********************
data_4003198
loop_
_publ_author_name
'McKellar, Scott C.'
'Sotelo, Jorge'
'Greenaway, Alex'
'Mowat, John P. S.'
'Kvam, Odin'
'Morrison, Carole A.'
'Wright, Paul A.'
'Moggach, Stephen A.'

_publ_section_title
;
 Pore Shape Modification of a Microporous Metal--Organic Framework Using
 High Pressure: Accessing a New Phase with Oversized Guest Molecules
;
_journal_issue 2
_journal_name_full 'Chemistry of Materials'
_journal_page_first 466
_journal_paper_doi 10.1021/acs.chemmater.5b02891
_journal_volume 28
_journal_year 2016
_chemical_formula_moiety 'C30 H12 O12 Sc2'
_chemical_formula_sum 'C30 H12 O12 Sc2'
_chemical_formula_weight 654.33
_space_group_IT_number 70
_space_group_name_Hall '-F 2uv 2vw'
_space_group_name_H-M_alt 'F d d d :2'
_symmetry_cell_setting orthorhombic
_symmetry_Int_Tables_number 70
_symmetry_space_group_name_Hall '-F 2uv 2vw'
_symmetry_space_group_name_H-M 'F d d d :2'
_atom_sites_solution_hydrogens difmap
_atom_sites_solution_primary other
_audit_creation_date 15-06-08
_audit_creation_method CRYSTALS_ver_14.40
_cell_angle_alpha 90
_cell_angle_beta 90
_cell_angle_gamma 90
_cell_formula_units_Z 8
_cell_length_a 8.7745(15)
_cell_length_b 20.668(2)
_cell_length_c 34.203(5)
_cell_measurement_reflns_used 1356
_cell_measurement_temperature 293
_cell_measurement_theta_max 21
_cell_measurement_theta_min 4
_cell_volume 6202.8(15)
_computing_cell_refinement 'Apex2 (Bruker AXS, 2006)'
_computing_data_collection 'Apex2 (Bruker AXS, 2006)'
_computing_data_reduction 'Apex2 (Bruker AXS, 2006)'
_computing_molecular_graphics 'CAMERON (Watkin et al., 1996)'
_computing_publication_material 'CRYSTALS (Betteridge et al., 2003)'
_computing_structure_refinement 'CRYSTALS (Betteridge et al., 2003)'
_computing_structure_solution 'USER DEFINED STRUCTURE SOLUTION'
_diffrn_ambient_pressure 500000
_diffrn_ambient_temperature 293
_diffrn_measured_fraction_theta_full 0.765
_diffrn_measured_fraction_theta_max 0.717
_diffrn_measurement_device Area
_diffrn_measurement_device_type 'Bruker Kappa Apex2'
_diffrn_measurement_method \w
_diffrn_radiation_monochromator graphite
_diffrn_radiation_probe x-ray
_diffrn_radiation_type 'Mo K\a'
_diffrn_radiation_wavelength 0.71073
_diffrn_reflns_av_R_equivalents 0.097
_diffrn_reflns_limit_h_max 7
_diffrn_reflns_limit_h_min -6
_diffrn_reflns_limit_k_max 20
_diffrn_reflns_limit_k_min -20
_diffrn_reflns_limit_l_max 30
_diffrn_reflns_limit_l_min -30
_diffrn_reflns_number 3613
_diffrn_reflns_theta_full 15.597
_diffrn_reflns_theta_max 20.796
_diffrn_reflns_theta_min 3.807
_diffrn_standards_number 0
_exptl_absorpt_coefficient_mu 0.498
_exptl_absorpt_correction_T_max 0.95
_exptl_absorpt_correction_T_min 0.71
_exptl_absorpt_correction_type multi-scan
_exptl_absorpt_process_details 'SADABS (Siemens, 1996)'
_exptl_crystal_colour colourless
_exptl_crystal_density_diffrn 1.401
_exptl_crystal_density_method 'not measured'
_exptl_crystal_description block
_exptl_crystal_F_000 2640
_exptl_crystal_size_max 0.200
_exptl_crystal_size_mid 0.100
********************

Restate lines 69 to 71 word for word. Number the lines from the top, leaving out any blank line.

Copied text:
_diffrn_reflns_limit_h_min -6
_diffrn_reflns_limit_k_max 20
_diffrn_reflns_limit_k_min -20